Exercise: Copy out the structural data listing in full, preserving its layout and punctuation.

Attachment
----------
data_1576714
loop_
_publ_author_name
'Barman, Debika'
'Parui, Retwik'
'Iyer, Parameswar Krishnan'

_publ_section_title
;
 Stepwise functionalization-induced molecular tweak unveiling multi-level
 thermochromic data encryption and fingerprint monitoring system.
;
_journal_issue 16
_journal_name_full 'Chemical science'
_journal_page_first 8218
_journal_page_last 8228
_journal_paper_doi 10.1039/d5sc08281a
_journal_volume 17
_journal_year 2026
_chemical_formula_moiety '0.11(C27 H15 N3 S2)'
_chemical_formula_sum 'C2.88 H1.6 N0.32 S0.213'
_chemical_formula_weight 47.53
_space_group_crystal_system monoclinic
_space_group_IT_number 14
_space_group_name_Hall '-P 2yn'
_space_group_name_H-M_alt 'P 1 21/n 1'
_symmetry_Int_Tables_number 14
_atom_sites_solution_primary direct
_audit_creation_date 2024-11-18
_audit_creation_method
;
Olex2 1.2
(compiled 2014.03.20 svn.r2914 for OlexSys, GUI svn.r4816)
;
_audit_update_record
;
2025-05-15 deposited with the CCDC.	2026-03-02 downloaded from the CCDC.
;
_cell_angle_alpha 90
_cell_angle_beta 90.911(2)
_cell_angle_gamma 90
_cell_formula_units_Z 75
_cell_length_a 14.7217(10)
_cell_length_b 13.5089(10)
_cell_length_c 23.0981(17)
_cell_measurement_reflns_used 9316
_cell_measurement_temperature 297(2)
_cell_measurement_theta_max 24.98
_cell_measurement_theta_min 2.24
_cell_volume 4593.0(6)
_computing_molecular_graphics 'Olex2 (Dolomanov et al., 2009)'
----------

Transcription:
data_1576714
loop_
_publ_author_name
'Barman, Debika'
'Parui, Retwik'
'Iyer, Parameswar Krishnan'

_publ_section_title
;
 Stepwise functionalization-induced molecular tweak unveiling multi-level
 thermochromic data encryption and fingerprint monitoring system.
;
_journal_issue 16
_journal_name_full 'Chemical science'
_journal_page_first 8218
_journal_page_last 8228
_journal_paper_doi 10.1039/d5sc08281a
_journal_volume 17
_journal_year 2026
_chemical_formula_moiety '0.11(C27 H15 N3 S2)'
_chemical_formula_sum 'C2.88 H1.6 N0.32 S0.213'
_chemical_formula_weight 47.53
_space_group_crystal_system monoclinic
_space_group_IT_number 14
_space_group_name_Hall '-P 2yn'
_space_group_name_H-M_alt 'P 1 21/n 1'
_symmetry_Int_Tables_number 14
_atom_sites_solution_primary direct
_audit_creation_date 2024-11-18
_audit_creation_method
;
Olex2 1.2
(compiled 2014.03.20 svn.r2914 for OlexSys, GUI svn.r4816)
;
_audit_update_record
;
2025-05-15 deposited with the CCDC.	2026-03-02 downloaded from the CCDC.
;
_cell_angle_alpha 90
_cell_angle_beta 90.911(2)
_cell_angle_gamma 90
_cell_formula_units_Z 75
_cell_length_a 14.7217(10)
_cell_length_b 13.5089(10)
_cell_length_c 23.0981(17)
_cell_measurement_reflns_used 9316
_cell_measurement_temperature 297(2)
_cell_measurement_theta_max 24.98
_cell_measurement_theta_min 2.24
_cell_volume 4593.0(6)
_computing_molecular_graphics 'Olex2 (Dolomanov et al., 2009)'